Player Profile: Yovani Gallardo

12 03 2008

Yovani Gallardo broke onto the season last year in Milwaukee.  He quickly showed that he belonged in the upper-tier of the starting rotation, and he will only be 22 this year.  He should start the year on the DL because of his knee surgery, but it is quite clear that the Brewers have quite the gem on their hands.  How about a closer look?

’07 Stat Line

9-5 W-L, 3.67 ERA, 110.3 IP, 37 BB, 101 K


Yovani has a very live arm and a fastball that moves quite a bit.  Hitters have a very difficult time driving the ball against him, and his fastball has enough velocity and movement to keep batters off-balance.  Back this up with his killer 12-6 curve, and you can very quickly see why he put up a 3.67 ERA for the Brewers in just a half-season of work.  Take out the horrendous outing against the Colorado Rockies, and his ERA gets a whole lot better.

Although extremely young, Yovani shows a moxie and sense of poise that is beyond his years.  He very rarely gets emotional on the mound, which allows him to bounce back after giving up a couple hits or a run.  Mental toughness is not something one sees in such a young pitcher.  He showed throughout the season that he can bear down and gut out a tough inning when the team needs him to, and he can get the tough strike out when needed as well.  Yovani has the stuff and the savvy to strike any batter out at any time.  In a full, healthy season, Yovani will threaten the 200 K mark.  Especially as he gets a couple years of experience under his belt.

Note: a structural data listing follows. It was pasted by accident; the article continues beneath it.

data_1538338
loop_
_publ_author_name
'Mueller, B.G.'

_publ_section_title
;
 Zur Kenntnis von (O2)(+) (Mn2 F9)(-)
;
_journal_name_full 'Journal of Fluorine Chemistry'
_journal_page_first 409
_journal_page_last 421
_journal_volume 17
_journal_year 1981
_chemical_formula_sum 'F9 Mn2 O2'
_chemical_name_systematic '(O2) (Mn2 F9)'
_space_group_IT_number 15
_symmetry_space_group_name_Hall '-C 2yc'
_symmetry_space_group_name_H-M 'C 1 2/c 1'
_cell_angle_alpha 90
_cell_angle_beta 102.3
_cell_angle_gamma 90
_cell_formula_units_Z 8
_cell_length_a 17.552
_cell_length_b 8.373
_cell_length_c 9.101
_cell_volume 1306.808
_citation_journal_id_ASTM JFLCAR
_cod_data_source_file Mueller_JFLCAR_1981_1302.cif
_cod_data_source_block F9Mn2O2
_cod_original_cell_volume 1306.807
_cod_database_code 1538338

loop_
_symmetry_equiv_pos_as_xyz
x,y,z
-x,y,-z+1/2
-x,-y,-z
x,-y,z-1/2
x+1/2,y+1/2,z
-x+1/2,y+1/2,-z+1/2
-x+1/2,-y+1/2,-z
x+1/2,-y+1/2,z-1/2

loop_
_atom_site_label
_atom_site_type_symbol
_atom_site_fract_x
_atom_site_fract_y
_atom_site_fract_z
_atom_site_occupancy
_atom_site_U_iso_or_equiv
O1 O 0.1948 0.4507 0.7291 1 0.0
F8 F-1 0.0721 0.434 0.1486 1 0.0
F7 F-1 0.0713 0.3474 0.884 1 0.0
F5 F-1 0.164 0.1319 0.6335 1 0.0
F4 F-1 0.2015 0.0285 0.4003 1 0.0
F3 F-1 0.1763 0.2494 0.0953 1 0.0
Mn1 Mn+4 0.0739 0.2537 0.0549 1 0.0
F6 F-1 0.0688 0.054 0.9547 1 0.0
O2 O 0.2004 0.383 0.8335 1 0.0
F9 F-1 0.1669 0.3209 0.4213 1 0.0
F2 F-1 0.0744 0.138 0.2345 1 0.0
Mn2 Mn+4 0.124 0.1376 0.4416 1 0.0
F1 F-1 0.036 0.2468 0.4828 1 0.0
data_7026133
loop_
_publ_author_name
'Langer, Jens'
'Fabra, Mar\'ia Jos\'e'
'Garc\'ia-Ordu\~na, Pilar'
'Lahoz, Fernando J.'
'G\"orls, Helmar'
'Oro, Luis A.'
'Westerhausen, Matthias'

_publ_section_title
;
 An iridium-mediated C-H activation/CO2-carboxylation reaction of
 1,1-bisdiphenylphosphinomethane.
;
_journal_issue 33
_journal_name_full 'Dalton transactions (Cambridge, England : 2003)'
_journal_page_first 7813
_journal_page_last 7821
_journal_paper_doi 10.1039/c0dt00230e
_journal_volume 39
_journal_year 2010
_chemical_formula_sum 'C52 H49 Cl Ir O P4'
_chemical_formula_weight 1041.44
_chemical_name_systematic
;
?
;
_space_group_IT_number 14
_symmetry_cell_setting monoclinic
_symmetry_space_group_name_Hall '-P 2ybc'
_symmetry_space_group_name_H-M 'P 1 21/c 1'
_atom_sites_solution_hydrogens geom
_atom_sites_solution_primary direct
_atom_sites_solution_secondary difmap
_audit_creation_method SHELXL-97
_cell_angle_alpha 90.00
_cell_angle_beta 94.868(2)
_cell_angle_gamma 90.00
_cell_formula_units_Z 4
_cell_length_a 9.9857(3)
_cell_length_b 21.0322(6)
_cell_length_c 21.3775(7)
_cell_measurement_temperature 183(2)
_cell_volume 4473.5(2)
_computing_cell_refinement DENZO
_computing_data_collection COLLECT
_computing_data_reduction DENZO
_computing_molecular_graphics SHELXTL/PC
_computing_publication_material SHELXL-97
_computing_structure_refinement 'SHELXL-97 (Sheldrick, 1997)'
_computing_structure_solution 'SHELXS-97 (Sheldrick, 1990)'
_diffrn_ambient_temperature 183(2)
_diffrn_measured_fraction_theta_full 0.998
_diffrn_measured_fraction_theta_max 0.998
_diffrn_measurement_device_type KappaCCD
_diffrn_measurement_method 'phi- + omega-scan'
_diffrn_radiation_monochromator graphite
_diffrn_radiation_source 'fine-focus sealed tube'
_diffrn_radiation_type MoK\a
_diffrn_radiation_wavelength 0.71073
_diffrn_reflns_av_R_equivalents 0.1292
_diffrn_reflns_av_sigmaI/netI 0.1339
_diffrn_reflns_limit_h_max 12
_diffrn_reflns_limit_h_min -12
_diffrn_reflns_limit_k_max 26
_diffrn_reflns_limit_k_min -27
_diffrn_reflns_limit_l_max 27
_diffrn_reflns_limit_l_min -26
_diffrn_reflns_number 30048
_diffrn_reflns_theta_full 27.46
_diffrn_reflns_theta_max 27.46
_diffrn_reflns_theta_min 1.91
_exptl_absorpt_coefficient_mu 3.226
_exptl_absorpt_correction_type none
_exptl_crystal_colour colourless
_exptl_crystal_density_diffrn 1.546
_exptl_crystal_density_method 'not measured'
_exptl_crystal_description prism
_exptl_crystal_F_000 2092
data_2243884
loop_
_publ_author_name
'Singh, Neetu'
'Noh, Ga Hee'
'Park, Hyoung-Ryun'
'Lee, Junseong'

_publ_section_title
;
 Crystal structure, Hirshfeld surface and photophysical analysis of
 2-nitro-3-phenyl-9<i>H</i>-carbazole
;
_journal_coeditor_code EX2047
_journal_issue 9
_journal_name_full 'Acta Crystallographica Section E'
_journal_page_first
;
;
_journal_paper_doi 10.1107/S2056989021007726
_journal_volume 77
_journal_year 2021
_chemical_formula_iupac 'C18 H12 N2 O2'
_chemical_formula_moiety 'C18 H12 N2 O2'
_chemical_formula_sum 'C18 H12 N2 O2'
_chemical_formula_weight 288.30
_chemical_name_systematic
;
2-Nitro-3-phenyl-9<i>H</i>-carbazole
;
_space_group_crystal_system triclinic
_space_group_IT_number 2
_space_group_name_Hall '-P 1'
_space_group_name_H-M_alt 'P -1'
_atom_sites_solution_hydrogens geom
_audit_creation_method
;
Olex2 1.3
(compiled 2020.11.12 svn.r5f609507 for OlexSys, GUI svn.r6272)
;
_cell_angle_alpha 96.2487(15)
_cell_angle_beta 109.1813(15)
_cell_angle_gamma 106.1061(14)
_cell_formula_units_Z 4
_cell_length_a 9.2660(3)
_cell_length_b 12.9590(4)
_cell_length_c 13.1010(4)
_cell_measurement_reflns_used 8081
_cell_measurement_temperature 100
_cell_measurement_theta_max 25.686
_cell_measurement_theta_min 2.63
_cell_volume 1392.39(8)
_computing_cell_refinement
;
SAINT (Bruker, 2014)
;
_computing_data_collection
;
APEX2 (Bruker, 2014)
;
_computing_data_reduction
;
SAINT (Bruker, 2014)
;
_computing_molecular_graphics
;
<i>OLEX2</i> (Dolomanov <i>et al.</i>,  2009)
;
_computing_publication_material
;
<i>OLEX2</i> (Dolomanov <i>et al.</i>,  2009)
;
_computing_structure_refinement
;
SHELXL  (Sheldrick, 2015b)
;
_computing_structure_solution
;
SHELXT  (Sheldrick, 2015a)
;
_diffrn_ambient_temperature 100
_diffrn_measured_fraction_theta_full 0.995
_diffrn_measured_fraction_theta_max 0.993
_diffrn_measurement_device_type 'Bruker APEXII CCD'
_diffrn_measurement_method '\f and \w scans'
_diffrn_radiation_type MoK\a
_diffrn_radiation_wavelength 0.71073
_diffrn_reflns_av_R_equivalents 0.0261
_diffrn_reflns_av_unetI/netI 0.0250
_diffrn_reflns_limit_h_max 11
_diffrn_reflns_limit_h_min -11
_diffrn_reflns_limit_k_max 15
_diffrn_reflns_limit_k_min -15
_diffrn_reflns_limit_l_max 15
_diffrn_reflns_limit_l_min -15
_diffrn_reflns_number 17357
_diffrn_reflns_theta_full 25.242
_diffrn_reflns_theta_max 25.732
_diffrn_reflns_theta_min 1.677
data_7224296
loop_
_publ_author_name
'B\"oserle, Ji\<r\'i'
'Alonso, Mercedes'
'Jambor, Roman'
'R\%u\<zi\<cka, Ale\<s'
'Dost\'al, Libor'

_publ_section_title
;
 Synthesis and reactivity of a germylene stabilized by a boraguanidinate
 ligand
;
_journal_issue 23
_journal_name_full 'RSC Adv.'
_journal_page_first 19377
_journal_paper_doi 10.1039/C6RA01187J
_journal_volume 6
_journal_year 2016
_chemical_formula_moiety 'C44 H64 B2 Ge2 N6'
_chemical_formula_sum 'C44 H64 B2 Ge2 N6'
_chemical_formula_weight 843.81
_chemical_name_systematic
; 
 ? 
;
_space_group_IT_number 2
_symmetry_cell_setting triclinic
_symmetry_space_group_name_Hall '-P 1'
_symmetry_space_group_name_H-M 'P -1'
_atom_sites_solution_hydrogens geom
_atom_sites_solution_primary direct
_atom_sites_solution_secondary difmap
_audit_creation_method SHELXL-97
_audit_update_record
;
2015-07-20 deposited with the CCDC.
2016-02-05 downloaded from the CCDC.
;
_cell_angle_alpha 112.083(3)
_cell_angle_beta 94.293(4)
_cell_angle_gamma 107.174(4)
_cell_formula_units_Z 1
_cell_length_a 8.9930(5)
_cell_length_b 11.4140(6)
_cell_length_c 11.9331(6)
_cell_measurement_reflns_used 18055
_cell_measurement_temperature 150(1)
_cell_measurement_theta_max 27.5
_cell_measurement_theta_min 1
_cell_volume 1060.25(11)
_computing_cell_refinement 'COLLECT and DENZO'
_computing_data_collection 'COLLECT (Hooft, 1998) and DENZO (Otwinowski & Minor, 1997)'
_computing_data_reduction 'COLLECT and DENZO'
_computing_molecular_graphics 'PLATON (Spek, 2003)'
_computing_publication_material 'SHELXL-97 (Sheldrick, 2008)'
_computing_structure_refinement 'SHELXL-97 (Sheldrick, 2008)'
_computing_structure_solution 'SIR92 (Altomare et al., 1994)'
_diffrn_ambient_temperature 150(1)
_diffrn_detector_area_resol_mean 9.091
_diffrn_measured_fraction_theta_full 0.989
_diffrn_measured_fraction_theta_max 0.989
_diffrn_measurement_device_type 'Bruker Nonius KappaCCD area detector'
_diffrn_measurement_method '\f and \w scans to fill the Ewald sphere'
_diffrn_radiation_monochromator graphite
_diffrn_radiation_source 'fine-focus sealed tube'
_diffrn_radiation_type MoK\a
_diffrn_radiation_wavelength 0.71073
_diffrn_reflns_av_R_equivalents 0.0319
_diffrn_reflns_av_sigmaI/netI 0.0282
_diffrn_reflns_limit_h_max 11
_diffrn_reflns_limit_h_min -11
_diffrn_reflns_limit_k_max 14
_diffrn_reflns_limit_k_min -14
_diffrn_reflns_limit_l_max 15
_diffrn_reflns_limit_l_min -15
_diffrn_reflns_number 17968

Yovani is certainly not a slouch at the plate.  He is able to help out his own cause very well.  He even knocked two balls out of the park last season.  Hitting .250 and two home runs for a pitcher makes him extremely useful in the National League. Perhaps a strong bat like Yovani’s is a reason that Jason Kendall is now batting in the 9th spot.  Is Kendall so bad that Yovani can hit the ball better?  Doubtful, but an argument people (i.e. Jon Heyman) have used.


Gallardo has shown a tendency to walk batters at certain times.  It is unclear as to whether it is a control issue, or rather he starts to nibble at the corners too much when he’s down in the count.  Either way, Yovani walked 37 batters in only 100 innings.  With such a high strike out rate, this becomes less of an issue, but it would be very nice to see those walk rates decrease.  With 200 innings at this present rate, he would be pushing 70 BB.  That’s too high and needs to be addressed.

His injured knee.  A knee problem for a pitcher is not as scary as an elbow or a shoulder problem, but it certainly could turn into something that is a nagging injury.  Let us hope that the Brewers will take his rehab slowly and understand that Yovani is Milwaukee’s future ace.  They need to take care of him and keep him around for a while.  It’s quite the argument to be concerned about a knee injury, but young studs like Yovani do not come around often.


ZiPS – 14-10 W-L, 3.66 ERA, 192 IP, 63 BB, 169 K
The Hardball Times – 10-8 W-L, 3.88 ERA, 165 IP, 70 BB, 159 K

These projections are quite different.  I like a little mixing and matching of these lines.  I think that the innings pitched and strike out rate for The Hardball Times projections are spot on, but I expect his ERA and walk rates to be lowered.  Yovani has been working almost solely on his command this off-season, according to reports, and his hard work should be rewarded with results.  Yovani and Ben Sheets at the top of the rotation for Milwaukee will be very scary for opposing teams.  Expect Yovani to dazzle Brewers fans with more of his electric stuff in ’08.  I am very excited to see him pitch again in the middle of April.

Projected Stat Line: 13-9 W-L, 3.69 ERA, 170 IP, 61 BB, 162 K
Projected Season Rating (out of 10): 8.5



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